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All the links you need to get registered, see a sample ballot, and find your polling place:

Check your registration status:

Voter registration form:

Find your county clerk:
By phone: 1-855-868-3745

Find your polling place:

View a sample ballot:
Hello Mississippi.

If you want to vote, first you need to register. If you're not sure if you're registered already, you'll can use the link in the description to check your registration status.

If you're not registered yet, or you've moved or changed your name since the last time you voted, you'll need to register by mail. I know it's kind of a pain, but you can print off the registration form online using the link below and mail it to your county circuit clerk by October 9th if you want to be registered in time for the November midterm election. Otherwise, you can find a paper application at the DMV, any state or federal social service agency, or your circuit clerk's office in if you don't have access to a printer, but the deadline to register in person is October 8th.

Once you're registered to get to vote. For most people, that means heading to the polls on November 6th. But if you're over 65, or disabled, or won't be in your home county on election day, you can apply to vote absentee.

There's not a form to do that online, though. You have to find your municipal or circuit clerk's contact info using the link below and write or call them to request an absentee ballot between September 21st and election day. The sooner you do it, the better so that you have enough time to get your ballot in the mail, fill it out at your own pace, and send it back by November 5th.

For everyone else, you can go to the polls between 7am and 7pm on November 6th. And there's a link in the description to figure out where you need to go to vote. You will need to bring a photo ID with you, like a driver's license, State ID, passport, student ID from a college or university in Mississippi, firearms license, or military or tribal ID.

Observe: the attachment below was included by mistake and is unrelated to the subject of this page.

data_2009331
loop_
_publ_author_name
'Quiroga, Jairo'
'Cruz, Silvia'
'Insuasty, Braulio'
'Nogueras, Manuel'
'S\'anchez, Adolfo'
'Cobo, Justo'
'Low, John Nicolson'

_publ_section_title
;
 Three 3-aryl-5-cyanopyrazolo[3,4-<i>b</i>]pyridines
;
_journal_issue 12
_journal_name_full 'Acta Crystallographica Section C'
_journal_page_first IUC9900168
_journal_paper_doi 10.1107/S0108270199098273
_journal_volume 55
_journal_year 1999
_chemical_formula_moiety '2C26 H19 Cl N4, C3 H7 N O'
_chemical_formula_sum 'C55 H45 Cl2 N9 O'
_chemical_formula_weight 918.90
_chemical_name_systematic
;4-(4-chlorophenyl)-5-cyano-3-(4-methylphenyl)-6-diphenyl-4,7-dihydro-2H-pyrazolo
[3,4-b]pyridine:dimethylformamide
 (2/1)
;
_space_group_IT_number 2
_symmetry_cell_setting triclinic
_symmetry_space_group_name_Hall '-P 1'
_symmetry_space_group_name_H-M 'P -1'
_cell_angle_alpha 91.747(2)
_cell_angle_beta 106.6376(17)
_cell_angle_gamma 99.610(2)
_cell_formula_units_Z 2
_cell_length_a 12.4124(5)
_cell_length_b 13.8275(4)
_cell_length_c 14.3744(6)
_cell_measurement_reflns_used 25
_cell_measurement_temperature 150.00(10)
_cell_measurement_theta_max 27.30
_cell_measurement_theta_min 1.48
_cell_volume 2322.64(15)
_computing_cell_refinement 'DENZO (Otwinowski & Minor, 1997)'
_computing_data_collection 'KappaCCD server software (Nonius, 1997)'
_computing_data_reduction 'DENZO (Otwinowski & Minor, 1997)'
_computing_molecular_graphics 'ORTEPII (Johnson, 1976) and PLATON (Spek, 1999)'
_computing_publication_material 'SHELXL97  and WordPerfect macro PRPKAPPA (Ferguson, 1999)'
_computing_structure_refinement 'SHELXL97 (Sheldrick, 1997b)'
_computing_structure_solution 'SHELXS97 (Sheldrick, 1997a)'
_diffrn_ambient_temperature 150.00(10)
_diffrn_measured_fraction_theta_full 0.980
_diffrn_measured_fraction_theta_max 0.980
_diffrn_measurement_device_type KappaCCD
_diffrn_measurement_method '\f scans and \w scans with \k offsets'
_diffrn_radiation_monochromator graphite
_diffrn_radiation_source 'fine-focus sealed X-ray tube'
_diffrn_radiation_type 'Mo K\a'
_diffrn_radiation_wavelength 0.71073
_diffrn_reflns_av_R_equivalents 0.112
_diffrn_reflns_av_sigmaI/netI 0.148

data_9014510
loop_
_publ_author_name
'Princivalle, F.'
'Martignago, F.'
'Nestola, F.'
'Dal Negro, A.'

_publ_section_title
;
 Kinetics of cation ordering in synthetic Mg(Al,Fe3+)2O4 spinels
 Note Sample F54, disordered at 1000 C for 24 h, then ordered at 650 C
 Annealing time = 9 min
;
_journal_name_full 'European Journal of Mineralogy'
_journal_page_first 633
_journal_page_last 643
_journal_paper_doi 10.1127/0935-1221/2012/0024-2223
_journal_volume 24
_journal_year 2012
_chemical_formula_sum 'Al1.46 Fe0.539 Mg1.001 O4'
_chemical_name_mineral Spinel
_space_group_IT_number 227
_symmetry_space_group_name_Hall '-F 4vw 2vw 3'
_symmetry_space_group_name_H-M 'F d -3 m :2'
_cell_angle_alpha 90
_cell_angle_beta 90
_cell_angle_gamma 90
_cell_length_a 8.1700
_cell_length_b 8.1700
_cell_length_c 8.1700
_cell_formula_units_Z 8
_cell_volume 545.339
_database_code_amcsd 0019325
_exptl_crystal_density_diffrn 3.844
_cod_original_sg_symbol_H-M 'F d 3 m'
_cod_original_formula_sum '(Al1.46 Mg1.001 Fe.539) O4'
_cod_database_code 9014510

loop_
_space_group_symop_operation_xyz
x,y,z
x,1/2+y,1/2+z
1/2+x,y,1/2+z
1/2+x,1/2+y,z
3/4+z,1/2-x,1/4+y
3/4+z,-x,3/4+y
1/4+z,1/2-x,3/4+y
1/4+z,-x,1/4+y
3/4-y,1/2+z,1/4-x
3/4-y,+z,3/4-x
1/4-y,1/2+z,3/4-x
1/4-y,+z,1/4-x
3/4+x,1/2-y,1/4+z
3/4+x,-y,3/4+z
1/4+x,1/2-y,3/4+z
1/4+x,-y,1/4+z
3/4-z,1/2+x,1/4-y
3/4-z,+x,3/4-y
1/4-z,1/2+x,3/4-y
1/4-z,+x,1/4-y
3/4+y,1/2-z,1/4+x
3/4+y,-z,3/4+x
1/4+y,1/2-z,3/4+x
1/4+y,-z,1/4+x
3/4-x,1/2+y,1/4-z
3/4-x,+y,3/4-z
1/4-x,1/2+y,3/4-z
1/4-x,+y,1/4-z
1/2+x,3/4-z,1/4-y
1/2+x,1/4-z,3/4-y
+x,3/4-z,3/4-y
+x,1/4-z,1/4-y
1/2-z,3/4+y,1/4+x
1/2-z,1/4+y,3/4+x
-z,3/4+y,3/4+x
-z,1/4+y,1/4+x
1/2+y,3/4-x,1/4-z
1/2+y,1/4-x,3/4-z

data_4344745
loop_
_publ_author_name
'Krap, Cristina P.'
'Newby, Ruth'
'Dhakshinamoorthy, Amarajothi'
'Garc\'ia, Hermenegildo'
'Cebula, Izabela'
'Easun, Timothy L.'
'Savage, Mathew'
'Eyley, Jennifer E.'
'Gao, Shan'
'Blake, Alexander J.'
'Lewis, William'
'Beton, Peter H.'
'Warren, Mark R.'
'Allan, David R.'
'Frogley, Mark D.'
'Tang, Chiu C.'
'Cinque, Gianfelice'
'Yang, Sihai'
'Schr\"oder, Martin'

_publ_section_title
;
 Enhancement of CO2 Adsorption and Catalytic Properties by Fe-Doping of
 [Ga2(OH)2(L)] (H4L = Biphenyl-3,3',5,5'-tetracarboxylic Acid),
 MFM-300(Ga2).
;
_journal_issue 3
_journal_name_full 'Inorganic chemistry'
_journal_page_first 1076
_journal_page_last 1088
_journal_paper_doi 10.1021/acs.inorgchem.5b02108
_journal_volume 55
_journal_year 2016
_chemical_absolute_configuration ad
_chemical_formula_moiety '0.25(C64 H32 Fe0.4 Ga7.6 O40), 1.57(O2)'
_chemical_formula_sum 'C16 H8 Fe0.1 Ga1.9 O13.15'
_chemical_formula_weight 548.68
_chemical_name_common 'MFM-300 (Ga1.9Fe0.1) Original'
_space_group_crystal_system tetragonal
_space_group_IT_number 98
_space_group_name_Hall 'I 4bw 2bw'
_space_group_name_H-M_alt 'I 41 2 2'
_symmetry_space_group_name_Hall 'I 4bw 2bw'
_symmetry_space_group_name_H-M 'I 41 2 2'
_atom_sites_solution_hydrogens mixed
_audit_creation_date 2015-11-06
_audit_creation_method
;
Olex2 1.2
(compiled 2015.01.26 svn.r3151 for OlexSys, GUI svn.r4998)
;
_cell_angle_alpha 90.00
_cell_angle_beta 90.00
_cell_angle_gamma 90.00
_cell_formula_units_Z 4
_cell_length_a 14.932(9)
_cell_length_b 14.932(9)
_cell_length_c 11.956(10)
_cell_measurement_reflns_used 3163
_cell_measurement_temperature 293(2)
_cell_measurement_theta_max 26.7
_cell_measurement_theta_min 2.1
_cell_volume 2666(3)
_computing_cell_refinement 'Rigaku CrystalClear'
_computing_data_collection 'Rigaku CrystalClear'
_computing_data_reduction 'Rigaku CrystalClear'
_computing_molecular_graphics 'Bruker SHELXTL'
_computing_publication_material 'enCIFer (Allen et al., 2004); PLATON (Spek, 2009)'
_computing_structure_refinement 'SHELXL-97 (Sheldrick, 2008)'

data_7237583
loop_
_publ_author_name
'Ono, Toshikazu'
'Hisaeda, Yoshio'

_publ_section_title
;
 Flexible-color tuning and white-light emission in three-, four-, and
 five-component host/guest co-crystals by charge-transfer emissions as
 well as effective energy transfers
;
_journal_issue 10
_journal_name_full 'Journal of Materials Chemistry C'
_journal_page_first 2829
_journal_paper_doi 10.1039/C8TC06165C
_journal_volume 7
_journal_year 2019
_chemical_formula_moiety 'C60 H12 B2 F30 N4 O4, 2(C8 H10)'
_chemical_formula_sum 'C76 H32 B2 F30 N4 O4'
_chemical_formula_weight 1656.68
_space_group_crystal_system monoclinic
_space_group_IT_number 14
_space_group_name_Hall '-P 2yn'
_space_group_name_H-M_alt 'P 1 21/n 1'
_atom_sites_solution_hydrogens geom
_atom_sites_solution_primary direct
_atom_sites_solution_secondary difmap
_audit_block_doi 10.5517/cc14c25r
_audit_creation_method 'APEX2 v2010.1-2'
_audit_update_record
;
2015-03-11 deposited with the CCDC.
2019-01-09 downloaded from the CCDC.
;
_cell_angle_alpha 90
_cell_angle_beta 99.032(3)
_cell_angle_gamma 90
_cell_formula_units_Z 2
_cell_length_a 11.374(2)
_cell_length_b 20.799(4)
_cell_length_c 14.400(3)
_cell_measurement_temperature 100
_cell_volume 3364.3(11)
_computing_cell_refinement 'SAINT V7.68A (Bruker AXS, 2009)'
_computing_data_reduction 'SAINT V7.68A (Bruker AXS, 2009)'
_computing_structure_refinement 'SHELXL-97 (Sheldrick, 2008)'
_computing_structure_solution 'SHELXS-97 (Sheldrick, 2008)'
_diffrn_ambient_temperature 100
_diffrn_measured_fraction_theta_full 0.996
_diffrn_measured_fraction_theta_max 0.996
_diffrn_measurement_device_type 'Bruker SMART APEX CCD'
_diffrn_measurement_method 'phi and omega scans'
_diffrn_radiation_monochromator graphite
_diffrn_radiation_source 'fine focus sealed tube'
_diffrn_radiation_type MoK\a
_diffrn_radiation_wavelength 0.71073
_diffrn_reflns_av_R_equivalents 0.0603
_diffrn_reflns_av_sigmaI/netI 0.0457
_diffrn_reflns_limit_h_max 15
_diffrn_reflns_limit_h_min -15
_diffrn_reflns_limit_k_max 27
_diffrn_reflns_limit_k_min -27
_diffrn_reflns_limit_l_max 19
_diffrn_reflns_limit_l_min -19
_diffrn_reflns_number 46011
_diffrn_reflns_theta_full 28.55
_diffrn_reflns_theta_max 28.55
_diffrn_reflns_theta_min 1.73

If you don't have any of those, you can get a free voter ID card at your circuit clerk's office during normal business hours. Their locations and hours are in the links below, as is a phone number you can call if you have questions or need help with transportation to get a voter ID. Closer to election day, you can go to the link in the description to look at a sample ballot that will tell you everything you'll be able to vote for.

You don't have to vote for every single item on the ballot – you can leave things blank if you want to, but your local elections can be very important, so it's worth checking out what's on there ahead of time. You can even print that out, fill it out at home, and then bring it to the polls with you, so you don't forget who and what you wanted to vote for. The best thing to do if you're planning to vote in the midterms is to make a plan to vote right now— from what day you're going to register to whether you going to vote in person or absentee.

What kind of ID you're going to use, and where it is, even what time you're gonna go vote and how you're gonna get there. Just make sure you have a plan so that nothing unexpected stops you from being counted on November 6th. All the links you need to check your registration and polling location are in the description.

Thank you for voting.